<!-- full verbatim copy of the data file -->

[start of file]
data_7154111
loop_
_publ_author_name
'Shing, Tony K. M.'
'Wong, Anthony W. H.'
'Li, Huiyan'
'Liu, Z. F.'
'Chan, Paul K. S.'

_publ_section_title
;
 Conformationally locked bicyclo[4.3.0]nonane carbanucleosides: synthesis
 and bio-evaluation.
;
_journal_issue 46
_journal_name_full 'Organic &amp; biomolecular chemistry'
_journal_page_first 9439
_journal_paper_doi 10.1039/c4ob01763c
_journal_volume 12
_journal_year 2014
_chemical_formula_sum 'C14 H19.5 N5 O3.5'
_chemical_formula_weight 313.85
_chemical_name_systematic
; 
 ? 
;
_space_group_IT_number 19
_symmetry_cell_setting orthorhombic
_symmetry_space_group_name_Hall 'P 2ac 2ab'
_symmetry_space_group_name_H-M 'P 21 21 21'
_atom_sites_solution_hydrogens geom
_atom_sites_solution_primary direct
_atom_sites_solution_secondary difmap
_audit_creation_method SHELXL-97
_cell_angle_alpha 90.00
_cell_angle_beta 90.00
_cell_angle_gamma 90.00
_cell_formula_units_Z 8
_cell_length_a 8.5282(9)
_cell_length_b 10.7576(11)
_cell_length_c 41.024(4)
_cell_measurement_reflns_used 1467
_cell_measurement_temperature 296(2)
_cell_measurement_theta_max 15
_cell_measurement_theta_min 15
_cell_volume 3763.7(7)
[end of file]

data_7154111
loop_
_publ_author_name
'Shing, Tony K. M.'
'Wong, Anthony W. H.'
'Li, Huiyan'
'Liu, Z. F.'
'Chan, Paul K. S.'

_publ_section_title
;
 Conformationally locked bicyclo[4.3.0]nonane carbanucleosides: synthesis
 and bio-evaluation.
;
_journal_issue 46
_journal_name_full 'Organic &amp; biomolecular chemistry'
_journal_page_first 9439
_journal_paper_doi 10.1039/c4ob01763c
_journal_volume 12
_journal_year 2014
_chemical_formula_sum 'C14 H19.5 N5 O3.5'
_chemical_formula_weight 313.85
_chemical_name_systematic
; 
 ? 
;
_space_group_IT_number 19
_symmetry_cell_setting orthorhombic
_symmetry_space_group_name_Hall 'P 2ac 2ab'
_symmetry_space_group_name_H-M 'P 21 21 21'
_atom_sites_solution_hydrogens geom
_atom_sites_solution_primary direct
_atom_sites_solution_secondary difmap
_audit_creation_method SHELXL-97
_cell_angle_alpha 90.00
_cell_angle_beta 90.00
_cell_angle_gamma 90.00
_cell_formula_units_Z 8
_cell_length_a 8.5282(9)
_cell_length_b 10.7576(11)
_cell_length_c 41.024(4)
_cell_measurement_reflns_used 1467
_cell_measurement_temperature 296(2)
_cell_measurement_theta_max 15
_cell_measurement_theta_min 15
_cell_volume 3763.7(7)